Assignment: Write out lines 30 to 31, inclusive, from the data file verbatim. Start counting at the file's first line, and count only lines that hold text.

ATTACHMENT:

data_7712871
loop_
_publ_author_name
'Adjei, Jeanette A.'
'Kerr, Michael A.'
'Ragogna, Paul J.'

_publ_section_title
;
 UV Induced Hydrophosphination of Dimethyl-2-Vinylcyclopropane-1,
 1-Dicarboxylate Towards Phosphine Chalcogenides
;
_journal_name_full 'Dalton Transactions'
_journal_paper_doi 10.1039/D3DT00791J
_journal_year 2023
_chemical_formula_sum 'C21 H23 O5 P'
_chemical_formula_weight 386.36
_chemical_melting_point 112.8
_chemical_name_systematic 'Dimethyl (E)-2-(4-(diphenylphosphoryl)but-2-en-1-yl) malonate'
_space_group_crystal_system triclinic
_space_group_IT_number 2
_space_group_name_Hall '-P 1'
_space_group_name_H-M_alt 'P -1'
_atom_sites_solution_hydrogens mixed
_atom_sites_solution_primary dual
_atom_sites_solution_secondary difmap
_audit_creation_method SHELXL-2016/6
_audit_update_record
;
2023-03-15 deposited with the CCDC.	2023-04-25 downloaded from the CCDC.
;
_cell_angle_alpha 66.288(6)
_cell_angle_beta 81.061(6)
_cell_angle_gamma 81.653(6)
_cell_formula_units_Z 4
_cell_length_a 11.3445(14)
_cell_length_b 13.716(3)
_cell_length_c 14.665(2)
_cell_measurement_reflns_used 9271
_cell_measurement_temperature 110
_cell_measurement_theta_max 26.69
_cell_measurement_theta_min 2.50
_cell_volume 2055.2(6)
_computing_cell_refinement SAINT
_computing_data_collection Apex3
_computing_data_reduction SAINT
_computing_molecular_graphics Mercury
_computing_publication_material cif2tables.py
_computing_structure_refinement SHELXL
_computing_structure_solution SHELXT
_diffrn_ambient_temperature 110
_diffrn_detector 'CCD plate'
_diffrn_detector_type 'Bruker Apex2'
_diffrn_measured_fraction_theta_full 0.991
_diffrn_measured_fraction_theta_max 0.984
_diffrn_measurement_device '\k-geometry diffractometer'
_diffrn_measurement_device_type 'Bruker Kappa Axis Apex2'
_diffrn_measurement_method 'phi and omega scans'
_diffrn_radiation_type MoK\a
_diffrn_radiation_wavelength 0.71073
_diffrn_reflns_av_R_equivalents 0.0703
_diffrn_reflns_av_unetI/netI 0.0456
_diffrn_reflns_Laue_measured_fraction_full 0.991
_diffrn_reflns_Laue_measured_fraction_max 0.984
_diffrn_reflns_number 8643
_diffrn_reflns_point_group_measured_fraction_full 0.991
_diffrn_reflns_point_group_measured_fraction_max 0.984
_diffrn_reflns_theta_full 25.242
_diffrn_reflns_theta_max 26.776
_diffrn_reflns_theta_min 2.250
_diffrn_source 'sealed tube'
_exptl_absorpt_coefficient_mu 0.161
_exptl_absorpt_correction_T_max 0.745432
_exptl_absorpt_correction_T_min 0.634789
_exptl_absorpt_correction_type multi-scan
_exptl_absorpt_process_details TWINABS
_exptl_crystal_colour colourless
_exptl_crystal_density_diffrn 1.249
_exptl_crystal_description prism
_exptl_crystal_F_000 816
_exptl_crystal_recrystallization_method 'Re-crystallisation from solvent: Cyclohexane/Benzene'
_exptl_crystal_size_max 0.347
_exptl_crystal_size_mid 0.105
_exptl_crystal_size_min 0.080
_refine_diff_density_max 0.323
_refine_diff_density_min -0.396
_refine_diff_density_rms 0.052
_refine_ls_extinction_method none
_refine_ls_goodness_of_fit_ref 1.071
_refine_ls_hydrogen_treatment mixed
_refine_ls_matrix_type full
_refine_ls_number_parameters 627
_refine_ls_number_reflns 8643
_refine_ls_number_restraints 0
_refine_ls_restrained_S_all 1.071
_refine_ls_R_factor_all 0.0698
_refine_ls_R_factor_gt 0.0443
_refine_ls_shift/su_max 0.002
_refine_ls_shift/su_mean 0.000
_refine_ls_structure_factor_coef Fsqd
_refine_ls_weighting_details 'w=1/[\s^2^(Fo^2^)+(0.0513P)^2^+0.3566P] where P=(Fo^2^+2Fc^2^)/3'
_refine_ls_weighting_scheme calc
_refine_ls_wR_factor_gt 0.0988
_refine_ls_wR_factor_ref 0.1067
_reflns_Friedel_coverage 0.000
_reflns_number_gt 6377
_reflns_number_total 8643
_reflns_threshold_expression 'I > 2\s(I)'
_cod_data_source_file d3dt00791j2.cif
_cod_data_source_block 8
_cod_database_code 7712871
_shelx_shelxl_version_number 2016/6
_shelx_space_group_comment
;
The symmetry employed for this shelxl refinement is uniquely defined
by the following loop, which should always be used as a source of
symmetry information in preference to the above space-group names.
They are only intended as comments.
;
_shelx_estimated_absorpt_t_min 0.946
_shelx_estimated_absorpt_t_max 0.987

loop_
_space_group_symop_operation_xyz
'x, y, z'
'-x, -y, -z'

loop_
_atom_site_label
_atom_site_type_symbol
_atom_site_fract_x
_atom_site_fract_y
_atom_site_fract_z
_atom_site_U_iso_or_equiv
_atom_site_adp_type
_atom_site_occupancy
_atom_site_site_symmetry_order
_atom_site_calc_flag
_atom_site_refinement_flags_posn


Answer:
;
_cell_angle_alpha 66.288(6)